• Social and Civic Limitations: Convicted felons may face restrictions on their voting rights, ability to serve on a jury, and even ownership of firearms. These limitations affect not just their personal life but also their participation in societal and community activities.
  • Personal Relationships: The stigma associated with a felony conviction can strain family relationships and friendships, leading to isolation and difficulties in building trust and connecting with new people.

Can You Expunge or Vacate a Felony Conviction?

If you have a felony on your record, you may have options to remove it from public view. You cannot expunge a felony conviction in Washington, but you may be able to vacate it.

Expungement is a legal process that allows an individual to effectively erase or seal a conviction from their public record. This means that, upon successful expungement, the felony conviction would not appear in most background checks, thereby facilitating easier access to employment opportunities, housing, and education. 

In Washington, you may be eligible for expungement if:

  • You were never convicted of a felony. 
  • At least three years have passed since your arrest or two years have passed since your case was classified as non-conviction data.
  • You did not have any felony or gross misdemeanor charges before the arrest.
  • You did not face any felony or gross misdemeanor charges since the alleged crime.
  • The case is not pending.

On the other hand, vacating a conviction does not erase the felony but rather withdraws the guilty plea or verdict and dismisses the case. This action can restore certain rights, such as voting or firearm possession, which are often forfeited following a felony conviction.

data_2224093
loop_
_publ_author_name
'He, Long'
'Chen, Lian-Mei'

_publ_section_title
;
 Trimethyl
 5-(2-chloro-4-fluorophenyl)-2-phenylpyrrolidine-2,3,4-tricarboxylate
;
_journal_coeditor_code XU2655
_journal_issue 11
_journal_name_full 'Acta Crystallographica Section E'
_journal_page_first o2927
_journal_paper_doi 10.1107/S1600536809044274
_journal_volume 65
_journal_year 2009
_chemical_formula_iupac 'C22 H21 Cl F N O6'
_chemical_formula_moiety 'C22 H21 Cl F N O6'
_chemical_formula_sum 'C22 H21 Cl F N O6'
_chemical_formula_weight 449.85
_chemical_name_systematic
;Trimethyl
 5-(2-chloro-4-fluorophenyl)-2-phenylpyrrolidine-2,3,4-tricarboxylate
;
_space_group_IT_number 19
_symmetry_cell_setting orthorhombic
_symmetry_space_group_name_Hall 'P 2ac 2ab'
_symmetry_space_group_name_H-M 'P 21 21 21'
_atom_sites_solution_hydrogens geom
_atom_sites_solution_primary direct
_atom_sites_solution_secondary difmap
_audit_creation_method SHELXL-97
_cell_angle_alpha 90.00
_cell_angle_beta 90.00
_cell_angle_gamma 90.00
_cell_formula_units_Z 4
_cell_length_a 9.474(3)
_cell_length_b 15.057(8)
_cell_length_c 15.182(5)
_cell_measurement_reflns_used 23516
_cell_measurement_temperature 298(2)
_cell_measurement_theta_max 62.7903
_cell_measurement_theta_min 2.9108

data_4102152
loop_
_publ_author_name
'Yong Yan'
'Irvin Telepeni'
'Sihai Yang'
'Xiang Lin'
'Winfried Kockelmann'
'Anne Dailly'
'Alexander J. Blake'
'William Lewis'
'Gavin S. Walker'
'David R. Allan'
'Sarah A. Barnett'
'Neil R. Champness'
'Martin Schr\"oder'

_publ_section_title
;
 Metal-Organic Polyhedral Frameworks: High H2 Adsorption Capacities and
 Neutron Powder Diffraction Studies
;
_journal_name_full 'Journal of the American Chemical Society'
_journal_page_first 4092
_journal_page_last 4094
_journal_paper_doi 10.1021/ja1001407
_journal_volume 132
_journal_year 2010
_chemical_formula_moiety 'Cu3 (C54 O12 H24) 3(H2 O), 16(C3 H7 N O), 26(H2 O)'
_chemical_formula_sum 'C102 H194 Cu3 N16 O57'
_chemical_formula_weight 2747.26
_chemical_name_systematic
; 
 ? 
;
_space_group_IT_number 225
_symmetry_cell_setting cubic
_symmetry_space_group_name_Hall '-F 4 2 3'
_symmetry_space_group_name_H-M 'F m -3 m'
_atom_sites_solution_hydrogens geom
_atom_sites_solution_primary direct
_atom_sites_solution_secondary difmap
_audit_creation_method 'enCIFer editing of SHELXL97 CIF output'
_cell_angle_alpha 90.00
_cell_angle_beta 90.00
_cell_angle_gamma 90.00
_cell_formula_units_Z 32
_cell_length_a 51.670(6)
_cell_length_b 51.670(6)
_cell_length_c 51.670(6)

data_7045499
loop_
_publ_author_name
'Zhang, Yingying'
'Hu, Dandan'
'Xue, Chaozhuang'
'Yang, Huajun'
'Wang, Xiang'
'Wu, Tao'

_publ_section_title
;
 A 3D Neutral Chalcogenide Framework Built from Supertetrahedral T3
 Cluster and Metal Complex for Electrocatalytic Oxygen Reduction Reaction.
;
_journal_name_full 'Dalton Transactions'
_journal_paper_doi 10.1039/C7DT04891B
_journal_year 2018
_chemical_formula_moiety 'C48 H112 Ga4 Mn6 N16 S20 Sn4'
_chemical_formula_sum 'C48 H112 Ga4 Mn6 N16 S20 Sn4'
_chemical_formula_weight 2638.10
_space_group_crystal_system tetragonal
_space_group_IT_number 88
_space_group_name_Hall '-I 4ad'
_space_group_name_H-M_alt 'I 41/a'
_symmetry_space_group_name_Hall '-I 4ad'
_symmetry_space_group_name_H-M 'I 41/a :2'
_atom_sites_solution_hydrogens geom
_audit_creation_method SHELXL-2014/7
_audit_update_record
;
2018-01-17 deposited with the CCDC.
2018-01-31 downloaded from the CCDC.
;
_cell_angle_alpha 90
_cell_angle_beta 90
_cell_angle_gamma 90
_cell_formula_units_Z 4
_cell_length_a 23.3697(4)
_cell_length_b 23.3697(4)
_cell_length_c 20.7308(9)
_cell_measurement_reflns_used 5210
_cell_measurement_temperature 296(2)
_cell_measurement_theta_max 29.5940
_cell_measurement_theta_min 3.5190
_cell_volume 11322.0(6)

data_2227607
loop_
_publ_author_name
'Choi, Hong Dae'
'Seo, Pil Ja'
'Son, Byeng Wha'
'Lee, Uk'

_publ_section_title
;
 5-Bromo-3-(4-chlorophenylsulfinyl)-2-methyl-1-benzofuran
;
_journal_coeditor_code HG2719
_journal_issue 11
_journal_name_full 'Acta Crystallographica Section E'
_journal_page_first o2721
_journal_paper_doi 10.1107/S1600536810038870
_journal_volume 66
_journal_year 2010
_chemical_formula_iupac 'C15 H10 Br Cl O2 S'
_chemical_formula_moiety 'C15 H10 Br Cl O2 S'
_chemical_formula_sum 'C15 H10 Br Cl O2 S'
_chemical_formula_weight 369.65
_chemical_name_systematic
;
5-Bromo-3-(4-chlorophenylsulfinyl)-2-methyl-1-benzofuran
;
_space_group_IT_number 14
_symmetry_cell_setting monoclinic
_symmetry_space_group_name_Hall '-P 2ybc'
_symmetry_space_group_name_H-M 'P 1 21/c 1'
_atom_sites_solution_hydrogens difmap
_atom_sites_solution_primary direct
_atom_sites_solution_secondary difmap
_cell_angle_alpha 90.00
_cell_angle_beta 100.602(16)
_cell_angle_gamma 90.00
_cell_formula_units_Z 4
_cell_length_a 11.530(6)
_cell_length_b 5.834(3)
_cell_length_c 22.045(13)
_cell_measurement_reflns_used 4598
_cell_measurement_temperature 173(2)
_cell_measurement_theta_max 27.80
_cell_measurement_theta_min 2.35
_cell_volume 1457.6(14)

Like expungement, vacating a felony conviction is subject to various eligibility requirements. In Washington, you can petition for this pathway if you were charged with a Class B felony and at least 10 years have passed since your conviction, you were convicted of a Class C felony and at least five years have passed. Additionally, you must meet the following criteria:

  • The charge was not related to a sex crime.
  • You do not have any pending charges.
  • You do not have any new convictions on your record.
  • The charge is not related to driving under the influence.
  • The charge does not involve obscenity or the sexual exploitation of children.
  • You have not been the subject of a restraining order in the last five years.
  • You have paid all fines, court fees, or restitution funds related to the case.

Work with a Washington Criminal Defense Lawyer Today

While a felony conviction in Washington carries significant and lasting implications, avenues exist for people to address and potentially mitigate these impacts. However, these processes can be complex and challenging to navigate alone. A Washington criminal defense attorney can guide you through this process and help you protect your future.

If you are seeking to expunge or vacate the felony, your lawyer can assess your eligibility and file the necessary petitions. If you are facing a felony conviction, an attorney can develop a robust defense strategy and advocate for the best possible outcome in your case, whether it involves reduced penalties or convincing the court to dismiss the charges entirely. To protect your future, contact a Tacoma criminal defense lawyer right away to discuss your situation and plan your next steps.